State audit highlights flaws it finds at Park City School District
The Office of the Legislative Auditor General didn’t pull punches in its Systematic Performance Audit of the Park City School District.
The full report — which contains more than 100 pages of findings, documents and letters — is divided into five chapters, each outlining a specific area in which the school district can improve: environmental regulations compliance, construction regulations compliance, increased accountability for groups of students underperforming, better strategic planning and better utilization of student analytics.
Many of the specific recommendations for the school district involve tighter internal controls, increased oversight and better project management.
All in all, the report lists 18 distinct recommendations for how the district can improve.
According to Heidi Matthews, a spokesperson for the school district, the audit’s criticisms did not blindside the district.
“Their findings are not surprising,” she said. “The intent of the audit was to look for areas of improvement. It’s not balanced out with celebration.”
She said the district now plans to acknowledge the audit’s findings and work to improve shortcomings.
Gap in Test Scores
According to the report, Park City School District has fallen short in making an effort to help students on the margins of its student population.
“Park City School District … had the third highest average proficiency rate among Utah school districts in 2022,” the audit reads. “This performance overshadows the lower performance of more disadvantaged students in the district.”
The report specifies that the district had 12 groups of students that qualified under federal requirements for additional assistance. Students in these groups reportedly perform “as low as the bottom five percent of schools,” while the district’s student body as a whole excels.
“The district reports providing interventions for underperforming students,” the report reads. “However, it can provide better oversight of these groups for improvement. We recommend that PCSD do more to oversee and hold schools accountable for performance of these underperforming student groups and consider opting into state programs.”
Another section of the audit explains how the district did not follow all necessary regulatory steps before beginning recent construction projects which led to “delays and additional costs.”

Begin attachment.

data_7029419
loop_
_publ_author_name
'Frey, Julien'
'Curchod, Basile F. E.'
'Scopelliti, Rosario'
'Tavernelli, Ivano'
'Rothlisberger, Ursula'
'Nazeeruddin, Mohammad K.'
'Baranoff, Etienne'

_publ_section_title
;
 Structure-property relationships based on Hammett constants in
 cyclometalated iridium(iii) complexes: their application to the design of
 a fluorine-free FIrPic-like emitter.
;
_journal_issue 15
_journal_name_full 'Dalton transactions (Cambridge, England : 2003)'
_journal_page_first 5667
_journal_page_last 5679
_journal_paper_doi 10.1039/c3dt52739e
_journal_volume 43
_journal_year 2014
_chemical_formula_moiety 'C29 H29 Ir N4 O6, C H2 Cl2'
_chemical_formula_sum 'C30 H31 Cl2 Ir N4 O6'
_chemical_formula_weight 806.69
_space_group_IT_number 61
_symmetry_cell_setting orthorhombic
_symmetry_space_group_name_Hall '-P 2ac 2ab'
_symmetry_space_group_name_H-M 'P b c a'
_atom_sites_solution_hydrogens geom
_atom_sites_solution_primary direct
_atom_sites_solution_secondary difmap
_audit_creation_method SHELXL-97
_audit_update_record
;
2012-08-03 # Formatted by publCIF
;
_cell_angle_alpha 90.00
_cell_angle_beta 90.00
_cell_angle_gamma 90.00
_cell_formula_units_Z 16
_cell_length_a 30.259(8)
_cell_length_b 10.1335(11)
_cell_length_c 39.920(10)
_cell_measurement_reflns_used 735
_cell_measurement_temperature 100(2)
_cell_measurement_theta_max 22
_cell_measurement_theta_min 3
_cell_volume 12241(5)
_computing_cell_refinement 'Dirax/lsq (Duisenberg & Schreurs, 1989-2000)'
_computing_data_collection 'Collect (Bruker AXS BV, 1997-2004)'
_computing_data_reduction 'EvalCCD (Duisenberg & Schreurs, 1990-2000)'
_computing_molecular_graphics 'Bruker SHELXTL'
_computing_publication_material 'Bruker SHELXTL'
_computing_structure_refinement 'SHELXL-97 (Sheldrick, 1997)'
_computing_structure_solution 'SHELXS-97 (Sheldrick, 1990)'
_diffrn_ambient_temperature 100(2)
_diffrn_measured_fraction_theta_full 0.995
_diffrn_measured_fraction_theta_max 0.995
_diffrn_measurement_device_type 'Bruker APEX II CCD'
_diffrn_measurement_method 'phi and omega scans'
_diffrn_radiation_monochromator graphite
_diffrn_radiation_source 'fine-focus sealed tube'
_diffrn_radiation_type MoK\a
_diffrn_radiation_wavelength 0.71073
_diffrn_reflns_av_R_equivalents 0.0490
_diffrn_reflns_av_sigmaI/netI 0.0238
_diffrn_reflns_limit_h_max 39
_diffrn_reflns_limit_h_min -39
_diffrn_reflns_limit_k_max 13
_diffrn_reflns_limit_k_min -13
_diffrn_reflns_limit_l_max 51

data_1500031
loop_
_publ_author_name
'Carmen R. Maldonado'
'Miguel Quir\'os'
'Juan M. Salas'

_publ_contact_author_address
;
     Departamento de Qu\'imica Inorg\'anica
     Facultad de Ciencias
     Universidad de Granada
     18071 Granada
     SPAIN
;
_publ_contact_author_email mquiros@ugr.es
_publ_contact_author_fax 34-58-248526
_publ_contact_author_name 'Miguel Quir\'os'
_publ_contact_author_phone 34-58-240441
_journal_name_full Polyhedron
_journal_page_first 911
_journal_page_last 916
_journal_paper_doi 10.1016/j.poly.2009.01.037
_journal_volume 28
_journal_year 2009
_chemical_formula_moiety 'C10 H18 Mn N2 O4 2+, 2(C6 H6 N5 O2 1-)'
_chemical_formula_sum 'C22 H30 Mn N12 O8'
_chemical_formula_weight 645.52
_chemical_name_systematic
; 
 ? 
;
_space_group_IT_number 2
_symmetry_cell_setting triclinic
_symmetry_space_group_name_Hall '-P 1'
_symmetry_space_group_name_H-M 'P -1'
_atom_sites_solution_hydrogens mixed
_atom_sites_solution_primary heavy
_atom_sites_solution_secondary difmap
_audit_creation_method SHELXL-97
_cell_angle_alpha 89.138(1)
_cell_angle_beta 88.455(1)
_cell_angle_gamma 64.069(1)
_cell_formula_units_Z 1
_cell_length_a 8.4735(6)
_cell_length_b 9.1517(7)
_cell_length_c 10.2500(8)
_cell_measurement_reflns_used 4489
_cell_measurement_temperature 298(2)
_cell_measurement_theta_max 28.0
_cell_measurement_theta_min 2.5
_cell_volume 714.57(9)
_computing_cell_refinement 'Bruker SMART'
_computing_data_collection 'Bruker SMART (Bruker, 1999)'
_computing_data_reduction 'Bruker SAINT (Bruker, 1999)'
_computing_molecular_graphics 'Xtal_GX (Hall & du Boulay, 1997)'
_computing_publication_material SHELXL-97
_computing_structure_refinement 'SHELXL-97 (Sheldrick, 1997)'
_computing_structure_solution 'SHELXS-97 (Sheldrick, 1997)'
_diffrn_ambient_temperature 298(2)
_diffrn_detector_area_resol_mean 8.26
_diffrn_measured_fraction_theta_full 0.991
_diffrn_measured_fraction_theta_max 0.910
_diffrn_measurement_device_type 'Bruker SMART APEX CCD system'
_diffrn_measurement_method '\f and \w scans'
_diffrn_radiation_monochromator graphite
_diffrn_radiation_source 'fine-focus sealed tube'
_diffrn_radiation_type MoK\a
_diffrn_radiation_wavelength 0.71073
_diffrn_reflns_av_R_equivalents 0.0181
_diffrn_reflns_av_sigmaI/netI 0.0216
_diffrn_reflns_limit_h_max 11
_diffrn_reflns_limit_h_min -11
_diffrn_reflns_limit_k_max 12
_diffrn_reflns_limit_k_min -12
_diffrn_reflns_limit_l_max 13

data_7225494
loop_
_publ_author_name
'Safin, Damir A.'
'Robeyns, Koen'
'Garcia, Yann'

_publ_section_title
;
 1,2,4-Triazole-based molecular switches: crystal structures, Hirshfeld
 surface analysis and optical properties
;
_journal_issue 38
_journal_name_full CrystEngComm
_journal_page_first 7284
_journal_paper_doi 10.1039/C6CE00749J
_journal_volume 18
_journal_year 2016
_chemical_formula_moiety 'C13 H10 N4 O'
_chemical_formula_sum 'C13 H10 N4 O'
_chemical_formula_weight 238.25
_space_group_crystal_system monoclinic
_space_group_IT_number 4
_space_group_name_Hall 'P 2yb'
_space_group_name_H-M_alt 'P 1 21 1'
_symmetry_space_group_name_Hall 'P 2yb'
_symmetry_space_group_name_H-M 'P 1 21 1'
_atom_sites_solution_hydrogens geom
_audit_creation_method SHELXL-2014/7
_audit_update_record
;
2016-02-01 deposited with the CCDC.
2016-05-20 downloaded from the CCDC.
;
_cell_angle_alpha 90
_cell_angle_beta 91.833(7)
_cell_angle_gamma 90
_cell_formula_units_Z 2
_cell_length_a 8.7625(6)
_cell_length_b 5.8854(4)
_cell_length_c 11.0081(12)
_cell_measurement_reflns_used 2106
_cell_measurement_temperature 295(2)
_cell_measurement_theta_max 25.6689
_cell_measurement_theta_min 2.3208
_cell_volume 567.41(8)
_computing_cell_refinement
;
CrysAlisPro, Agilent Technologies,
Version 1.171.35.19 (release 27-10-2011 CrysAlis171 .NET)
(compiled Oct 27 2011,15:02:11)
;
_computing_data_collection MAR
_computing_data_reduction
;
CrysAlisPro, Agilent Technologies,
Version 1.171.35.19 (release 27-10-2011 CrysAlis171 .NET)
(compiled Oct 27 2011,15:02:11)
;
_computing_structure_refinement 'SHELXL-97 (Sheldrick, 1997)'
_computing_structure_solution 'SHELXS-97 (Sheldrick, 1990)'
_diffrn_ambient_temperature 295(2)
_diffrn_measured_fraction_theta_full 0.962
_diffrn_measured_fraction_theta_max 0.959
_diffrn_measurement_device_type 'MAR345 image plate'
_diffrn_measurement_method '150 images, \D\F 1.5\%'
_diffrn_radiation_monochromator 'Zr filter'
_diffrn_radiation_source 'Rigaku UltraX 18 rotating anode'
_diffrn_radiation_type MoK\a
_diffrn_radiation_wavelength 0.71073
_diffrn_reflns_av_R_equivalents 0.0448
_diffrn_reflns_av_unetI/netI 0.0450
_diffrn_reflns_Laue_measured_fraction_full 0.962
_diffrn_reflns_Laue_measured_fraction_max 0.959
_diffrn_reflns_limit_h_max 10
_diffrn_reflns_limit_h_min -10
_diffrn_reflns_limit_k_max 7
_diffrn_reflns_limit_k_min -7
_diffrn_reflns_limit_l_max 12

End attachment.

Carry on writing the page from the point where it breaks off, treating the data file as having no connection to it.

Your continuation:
The forgone yet required processes include coordination with Summit County, meeting county requirements before beginning construction and following Utah State Board of Education requirements.
“The district’s insufficient internal controls and oversight as well as previously unenforced local and state requirements contributed to the district’s noncompliance,” the report reads. It recommends the district “undergo a thorough review of compliance risk” before adopting internal controls to prevent the issue in the future.
According to the report, the school district created “unauthorized waste piles of contaminated soil that may cost millions of dollars to be removed.”
The piles sit on the grounds of Treasure Mountain Junior High and might leave the district subject to “possible regulatory action under state law, federal rules, and municipal soils ordinance provisions.”
The audit provides a timeline leading up to the incident that shows that in 2014, the Environmental Protection Agency discovered “contaminated soil at Treasure Mountain.” In 2016, the agency placed the area under federal jurisdiction and completed a cleanup and in 2017, the district imposed “an environmental covenant on the Treasure Mountain Junior High property,” which it filed with Summit County. Then, in 2018, the district relocated soil to the grounds, creating unauthorized solid waste piles on land under federal jurisdiction. In 2022, they excavated land next to the waste and later learned “they may be noncompliant with the covenant and state solid waste laws.”
“A breakdown in governance resulted in the district excavating contaminated soil and other materials and creating unauthorized solid waste piles,” the report states. “PCSD administration reports they were unaware of certain environmental regulations at the time the soil and other materials were relocated.”
A statement released by Park City School District officials says they recognize “that there is always work to be done and improvements to be made.”
The Wasatch County Council is considering an ordinance that would update how a private individual can obtain a permit to plow seasonal county roads.
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